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The Minnesota Vikings have struggled on offense this season, but at least they can fall back on a stout defense. The Kansas City Chiefs have been so miserable on offense, it’s making life almost too difficult on the other side of the ball.
Now with their starting quarterback potentially sidelined, the Vikings will try to correct their offensive problems as they visit the struggling Chiefs at Arrowhead Stadium on Sunday.
Tarvaris Jackson, who injured his groin in overtime of Minnesota’s 20-17 loss to Detroit on Sunday, missed practice on Wednesday and is questionable to play against the Chiefs. While he sits out, backup Brooks Bollinger and veteran Kelly Holcomb - acquired from Philadelphia just before the start of the season - are splitting the practice snaps.
“Oh, there’s no doubt,” said Holcomb, when asked if he’d be ready to play. “You never know what’s going to happen in this league. If it happens, it happens, but you have to be prepared to play and you have to go out there and show people that you can produce.”
A game off might do Jackson good in more ways than one. The second-year quarterback threw four interceptions and was flustered all game against the Lions, finishing 17-of-33 for 166 yards before hurting his groin. Bollinger came on in relief, but fumbled a snap that ultimately led to the Lions’ winning field goal, a mistake that may cause Vikings coach Brad Childress to start Holcomb if Jackson can’t play.
“I hate to be evasive,” Childress said with a wry grin. “But I’m evasive.”
Whoever starts will need to move the Vikings more effectively down the field. Rookie Adrian Peterson, who had 163 total yards in his NFL debut, was held to just 66 rushing yards on 20 carries. In addition to turning the ball over five times, Minnesota also had 12 penalties and failed to take advantage of five Detroit turnovers.
“I was looking to see some consistency from Game 1 to Game 2,” Childress said. “Unfortunately, we took a step back in terms of 12 penalties that we had. That’s not acceptable.”
At least Minnesota, which has lost 12 of its last 13 road games against AFC opponents, has a strong defense. It scored two touchdowns in Week 1, added another against the Lions and now has eight since the start of 2006, the most in the NFL. The Chiefs are struggling to find consistency from any unit on their team.
Kansas City, which has gone 2-5 in home openers this decade, lost 20-10 to Chicago last Sunday, dropping to 0-2 for the second straight season. While the Chiefs rebounded to make the playoffs last year, but don’t appear anywhere close to doing that this season.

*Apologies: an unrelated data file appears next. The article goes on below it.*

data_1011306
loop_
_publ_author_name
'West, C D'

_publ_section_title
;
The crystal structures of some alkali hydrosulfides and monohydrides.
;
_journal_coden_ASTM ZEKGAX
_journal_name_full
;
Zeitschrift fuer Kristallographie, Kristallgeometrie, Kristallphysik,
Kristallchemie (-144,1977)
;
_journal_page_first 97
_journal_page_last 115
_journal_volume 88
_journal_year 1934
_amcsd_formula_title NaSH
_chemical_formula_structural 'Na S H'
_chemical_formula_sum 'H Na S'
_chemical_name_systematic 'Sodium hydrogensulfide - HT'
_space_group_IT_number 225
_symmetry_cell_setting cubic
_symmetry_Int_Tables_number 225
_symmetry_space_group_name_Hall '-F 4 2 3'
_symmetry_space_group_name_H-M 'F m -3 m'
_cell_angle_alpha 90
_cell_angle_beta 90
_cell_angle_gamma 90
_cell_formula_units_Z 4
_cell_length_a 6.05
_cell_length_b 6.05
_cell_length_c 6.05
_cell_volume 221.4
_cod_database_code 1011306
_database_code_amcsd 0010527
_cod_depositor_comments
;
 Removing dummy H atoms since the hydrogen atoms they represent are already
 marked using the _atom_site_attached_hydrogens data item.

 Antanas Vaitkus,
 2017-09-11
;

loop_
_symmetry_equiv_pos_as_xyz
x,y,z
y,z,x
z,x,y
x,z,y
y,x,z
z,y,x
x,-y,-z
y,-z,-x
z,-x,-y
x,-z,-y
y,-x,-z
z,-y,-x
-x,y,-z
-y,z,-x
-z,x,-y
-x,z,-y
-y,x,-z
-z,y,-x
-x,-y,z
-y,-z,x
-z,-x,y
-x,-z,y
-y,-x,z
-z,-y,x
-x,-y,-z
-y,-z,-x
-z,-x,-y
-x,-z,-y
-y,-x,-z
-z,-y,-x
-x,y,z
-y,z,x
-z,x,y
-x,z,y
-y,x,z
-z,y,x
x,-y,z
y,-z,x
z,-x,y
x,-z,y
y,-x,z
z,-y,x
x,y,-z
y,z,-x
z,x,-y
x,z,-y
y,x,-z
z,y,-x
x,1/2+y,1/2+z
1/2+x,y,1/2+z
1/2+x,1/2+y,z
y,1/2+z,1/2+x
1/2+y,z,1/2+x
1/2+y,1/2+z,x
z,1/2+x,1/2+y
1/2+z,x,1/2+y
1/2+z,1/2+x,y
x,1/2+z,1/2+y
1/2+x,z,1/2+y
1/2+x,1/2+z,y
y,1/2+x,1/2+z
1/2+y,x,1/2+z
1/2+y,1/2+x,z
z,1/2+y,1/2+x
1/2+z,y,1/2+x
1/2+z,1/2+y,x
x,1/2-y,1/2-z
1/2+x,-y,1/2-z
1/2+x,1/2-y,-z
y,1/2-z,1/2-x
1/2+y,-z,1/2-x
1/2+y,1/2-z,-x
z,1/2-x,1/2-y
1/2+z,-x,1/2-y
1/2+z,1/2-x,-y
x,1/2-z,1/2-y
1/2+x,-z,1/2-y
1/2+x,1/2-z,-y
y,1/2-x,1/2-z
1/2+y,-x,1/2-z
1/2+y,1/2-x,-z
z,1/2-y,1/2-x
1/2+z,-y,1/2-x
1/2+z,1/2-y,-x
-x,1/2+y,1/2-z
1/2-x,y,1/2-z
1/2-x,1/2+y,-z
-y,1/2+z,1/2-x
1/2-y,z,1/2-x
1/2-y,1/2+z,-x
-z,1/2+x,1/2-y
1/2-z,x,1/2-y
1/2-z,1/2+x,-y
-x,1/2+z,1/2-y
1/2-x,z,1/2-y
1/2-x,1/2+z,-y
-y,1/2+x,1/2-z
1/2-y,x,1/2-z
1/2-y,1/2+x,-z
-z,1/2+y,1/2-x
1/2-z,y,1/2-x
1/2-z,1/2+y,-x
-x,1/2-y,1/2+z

In two games, the Chiefs have managed only 13 points and averaged just 250 yards. This comes after a winless preseason in which they scored only 32 points in four losses.
Larry Johnson, who rushed for 1,789 yards and scored 19 touchdowns last season, has only 98 yards on 26 carries in the first two games and has yet to reach the end zone.
“We’re on the same page, we all get the same play book,” said Johnson, who sat out the preseason in a contract dispute and was out of shape for Week 1. “We just have to go out and execute what we have to put points on the board.
“We have to look at the tape and see what we have to do better in the mistakes that I made or the mistakes that anybody made,” he said.
Things may get better at home. Quarterback Damon Huard, who had just 175 yards passing with a touchdown and a pick on Sunday before being removed for Brodie Croyle, is 6-0 with a 107.3 passer rating at home as a starter in his career. And the defense, which ranks eighth in the NFL, allowing only 277 yards per game, will be bolstered by the return of defensive end Jared Allen.
The energetic Allen, who was suspended for the first two games because of multiple drunken-driving convictions, has 271/2 sacks in his first three NFL seasons.
“I was up every morning in the gym, running, going through what I know we do for individual drills. I did those on my own and kept up football movements. So I kept in the football mind-set,” Allen said.
“I’m hoping to come back and provide that little bit extra, help us get over this hump.”
Kansas City is 20-4 at home against NFC teams since 1995, the best record in the NFL during that span.
This is the first meeting between the teams since 2003, when Minnesota beat Kansas City 45-20 to even the all-time series at four wins apiece. The teams haven’t played at Arrowhead Stadium since 1999.